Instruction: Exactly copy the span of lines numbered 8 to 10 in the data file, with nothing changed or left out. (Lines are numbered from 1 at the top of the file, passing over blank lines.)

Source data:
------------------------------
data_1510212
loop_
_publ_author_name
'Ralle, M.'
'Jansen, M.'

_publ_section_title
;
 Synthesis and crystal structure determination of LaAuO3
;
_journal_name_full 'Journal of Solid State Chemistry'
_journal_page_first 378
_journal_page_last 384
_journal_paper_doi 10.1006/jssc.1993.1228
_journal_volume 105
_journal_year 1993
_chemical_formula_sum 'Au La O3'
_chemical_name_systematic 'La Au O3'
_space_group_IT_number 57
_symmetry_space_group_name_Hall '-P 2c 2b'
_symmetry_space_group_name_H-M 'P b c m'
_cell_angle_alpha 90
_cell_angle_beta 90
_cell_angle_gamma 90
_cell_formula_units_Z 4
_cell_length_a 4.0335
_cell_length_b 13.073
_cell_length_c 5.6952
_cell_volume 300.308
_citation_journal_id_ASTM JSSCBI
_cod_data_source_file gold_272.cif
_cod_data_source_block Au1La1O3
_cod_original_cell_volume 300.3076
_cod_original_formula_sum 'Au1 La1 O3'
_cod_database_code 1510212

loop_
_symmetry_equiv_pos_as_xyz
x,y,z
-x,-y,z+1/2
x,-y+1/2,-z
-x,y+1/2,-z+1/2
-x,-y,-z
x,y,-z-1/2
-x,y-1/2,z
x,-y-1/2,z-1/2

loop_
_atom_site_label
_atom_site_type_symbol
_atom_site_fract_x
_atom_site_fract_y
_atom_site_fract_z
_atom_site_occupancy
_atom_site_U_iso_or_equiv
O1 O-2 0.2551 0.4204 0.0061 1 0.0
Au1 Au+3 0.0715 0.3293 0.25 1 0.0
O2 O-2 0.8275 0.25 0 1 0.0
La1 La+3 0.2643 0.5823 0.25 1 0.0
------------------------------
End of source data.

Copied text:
 Synthesis and crystal structure determination of LaAuO3
;
_journal_name_full 'Journal of Solid State Chemistry'